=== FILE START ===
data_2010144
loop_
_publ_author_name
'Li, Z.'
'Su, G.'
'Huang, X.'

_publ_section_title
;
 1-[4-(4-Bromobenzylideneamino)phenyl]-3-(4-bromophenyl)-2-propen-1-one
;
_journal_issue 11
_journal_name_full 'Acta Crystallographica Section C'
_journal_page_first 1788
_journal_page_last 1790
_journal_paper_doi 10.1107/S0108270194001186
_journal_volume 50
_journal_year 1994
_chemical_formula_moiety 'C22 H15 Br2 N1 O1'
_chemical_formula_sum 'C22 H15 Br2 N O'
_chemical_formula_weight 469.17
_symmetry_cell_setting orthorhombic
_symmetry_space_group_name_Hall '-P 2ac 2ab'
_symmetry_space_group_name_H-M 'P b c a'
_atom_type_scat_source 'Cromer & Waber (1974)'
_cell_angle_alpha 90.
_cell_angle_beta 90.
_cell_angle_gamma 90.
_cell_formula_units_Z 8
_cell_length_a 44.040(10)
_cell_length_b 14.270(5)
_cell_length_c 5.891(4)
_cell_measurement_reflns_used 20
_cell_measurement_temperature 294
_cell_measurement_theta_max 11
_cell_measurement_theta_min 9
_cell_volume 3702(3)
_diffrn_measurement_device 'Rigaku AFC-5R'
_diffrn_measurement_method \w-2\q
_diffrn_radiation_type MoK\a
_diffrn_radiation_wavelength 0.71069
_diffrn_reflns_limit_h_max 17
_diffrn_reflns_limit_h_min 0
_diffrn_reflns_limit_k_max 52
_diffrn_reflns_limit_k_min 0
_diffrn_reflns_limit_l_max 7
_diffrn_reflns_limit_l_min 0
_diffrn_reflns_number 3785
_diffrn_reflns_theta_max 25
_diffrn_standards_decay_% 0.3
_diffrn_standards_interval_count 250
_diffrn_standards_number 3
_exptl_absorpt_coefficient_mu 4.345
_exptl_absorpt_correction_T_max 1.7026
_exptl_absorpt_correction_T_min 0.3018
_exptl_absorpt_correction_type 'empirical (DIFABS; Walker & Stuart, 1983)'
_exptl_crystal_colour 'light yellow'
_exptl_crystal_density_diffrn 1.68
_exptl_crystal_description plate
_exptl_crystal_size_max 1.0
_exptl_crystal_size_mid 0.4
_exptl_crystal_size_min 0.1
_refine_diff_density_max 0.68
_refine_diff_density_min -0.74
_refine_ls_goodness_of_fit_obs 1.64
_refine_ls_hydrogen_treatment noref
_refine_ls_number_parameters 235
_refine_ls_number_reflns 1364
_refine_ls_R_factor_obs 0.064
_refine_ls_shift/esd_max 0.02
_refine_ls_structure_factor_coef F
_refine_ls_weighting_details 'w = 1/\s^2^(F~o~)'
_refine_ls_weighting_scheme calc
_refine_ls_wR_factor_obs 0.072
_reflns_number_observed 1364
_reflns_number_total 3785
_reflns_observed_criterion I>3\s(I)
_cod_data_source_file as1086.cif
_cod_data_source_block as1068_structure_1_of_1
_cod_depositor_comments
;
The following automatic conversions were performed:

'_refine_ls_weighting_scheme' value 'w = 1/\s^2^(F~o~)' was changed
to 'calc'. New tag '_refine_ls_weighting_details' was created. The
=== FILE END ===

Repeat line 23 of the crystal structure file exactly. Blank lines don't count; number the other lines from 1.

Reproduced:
_symmetry_space_group_name_H-M 'P b c a'